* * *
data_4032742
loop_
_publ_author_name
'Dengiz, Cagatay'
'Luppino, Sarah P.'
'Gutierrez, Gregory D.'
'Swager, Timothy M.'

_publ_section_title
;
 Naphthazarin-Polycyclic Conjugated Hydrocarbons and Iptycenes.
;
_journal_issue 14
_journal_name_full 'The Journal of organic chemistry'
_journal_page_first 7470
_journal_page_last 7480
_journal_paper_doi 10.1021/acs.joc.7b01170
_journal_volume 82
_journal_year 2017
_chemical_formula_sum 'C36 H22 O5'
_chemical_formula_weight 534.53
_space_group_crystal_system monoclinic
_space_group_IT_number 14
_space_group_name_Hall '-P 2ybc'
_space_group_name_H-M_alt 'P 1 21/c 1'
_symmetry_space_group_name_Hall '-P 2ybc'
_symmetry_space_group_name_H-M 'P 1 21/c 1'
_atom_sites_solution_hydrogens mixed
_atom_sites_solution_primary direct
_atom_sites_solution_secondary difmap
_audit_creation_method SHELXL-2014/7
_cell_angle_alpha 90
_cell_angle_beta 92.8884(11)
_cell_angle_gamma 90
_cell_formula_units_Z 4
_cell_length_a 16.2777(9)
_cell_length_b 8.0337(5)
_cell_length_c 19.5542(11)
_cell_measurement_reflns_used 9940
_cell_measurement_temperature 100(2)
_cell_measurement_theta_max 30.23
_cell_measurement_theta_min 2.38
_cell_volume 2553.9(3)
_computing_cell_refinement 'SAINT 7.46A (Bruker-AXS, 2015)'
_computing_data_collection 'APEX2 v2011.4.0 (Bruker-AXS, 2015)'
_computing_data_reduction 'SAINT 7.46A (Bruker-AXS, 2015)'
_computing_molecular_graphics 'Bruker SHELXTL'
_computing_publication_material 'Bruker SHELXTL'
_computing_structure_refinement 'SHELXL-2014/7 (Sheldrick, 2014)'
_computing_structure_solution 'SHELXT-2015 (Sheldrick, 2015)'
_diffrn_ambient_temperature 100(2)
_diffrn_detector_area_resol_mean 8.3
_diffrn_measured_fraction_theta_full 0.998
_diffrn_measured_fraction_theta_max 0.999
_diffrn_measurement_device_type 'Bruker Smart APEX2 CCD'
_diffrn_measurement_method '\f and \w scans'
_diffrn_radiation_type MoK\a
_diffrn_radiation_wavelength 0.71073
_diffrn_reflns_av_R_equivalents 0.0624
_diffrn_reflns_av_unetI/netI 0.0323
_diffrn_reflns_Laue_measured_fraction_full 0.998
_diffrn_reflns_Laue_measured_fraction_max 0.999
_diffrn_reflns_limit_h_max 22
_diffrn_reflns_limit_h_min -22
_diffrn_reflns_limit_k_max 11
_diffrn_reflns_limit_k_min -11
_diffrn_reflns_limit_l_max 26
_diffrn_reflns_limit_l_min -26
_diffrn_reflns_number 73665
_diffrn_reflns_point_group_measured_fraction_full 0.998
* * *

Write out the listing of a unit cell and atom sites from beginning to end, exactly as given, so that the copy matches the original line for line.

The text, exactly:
data_4032742
loop_
_publ_author_name
'Dengiz, Cagatay'
'Luppino, Sarah P.'
'Gutierrez, Gregory D.'
'Swager, Timothy M.'

_publ_section_title
;
 Naphthazarin-Polycyclic Conjugated Hydrocarbons and Iptycenes.
;
_journal_issue 14
_journal_name_full 'The Journal of organic chemistry'
_journal_page_first 7470
_journal_page_last 7480
_journal_paper_doi 10.1021/acs.joc.7b01170
_journal_volume 82
_journal_year 2017
_chemical_formula_sum 'C36 H22 O5'
_chemical_formula_weight 534.53
_space_group_crystal_system monoclinic
_space_group_IT_number 14
_space_group_name_Hall '-P 2ybc'
_space_group_name_H-M_alt 'P 1 21/c 1'
_symmetry_space_group_name_Hall '-P 2ybc'
_symmetry_space_group_name_H-M 'P 1 21/c 1'
_atom_sites_solution_hydrogens mixed
_atom_sites_solution_primary direct
_atom_sites_solution_secondary difmap
_audit_creation_method SHELXL-2014/7
_cell_angle_alpha 90
_cell_angle_beta 92.8884(11)
_cell_angle_gamma 90
_cell_formula_units_Z 4
_cell_length_a 16.2777(9)
_cell_length_b 8.0337(5)
_cell_length_c 19.5542(11)
_cell_measurement_reflns_used 9940
_cell_measurement_temperature 100(2)
_cell_measurement_theta_max 30.23
_cell_measurement_theta_min 2.38
_cell_volume 2553.9(3)
_computing_cell_refinement 'SAINT 7.46A (Bruker-AXS, 2015)'
_computing_data_collection 'APEX2 v2011.4.0 (Bruker-AXS, 2015)'
_computing_data_reduction 'SAINT 7.46A (Bruker-AXS, 2015)'
_computing_molecular_graphics 'Bruker SHELXTL'
_computing_publication_material 'Bruker SHELXTL'
_computing_structure_refinement 'SHELXL-2014/7 (Sheldrick, 2014)'
_computing_structure_solution 'SHELXT-2015 (Sheldrick, 2015)'
_diffrn_ambient_temperature 100(2)
_diffrn_detector_area_resol_mean 8.3
_diffrn_measured_fraction_theta_full 0.998
_diffrn_measured_fraction_theta_max 0.999
_diffrn_measurement_device_type 'Bruker Smart APEX2 CCD'
_diffrn_measurement_method '\f and \w scans'
_diffrn_radiation_type MoK\a
_diffrn_radiation_wavelength 0.71073
_diffrn_reflns_av_R_equivalents 0.0624
_diffrn_reflns_av_unetI/netI 0.0323
_diffrn_reflns_Laue_measured_fraction_full 0.998
_diffrn_reflns_Laue_measured_fraction_max 0.999
_diffrn_reflns_limit_h_max 22
_diffrn_reflns_limit_h_min -22
_diffrn_reflns_limit_k_max 11
_diffrn_reflns_limit_k_min -11
_diffrn_reflns_limit_l_max 26
_diffrn_reflns_limit_l_min -26
_diffrn_reflns_number 73665
_diffrn_reflns_point_group_measured_fraction_full 0.998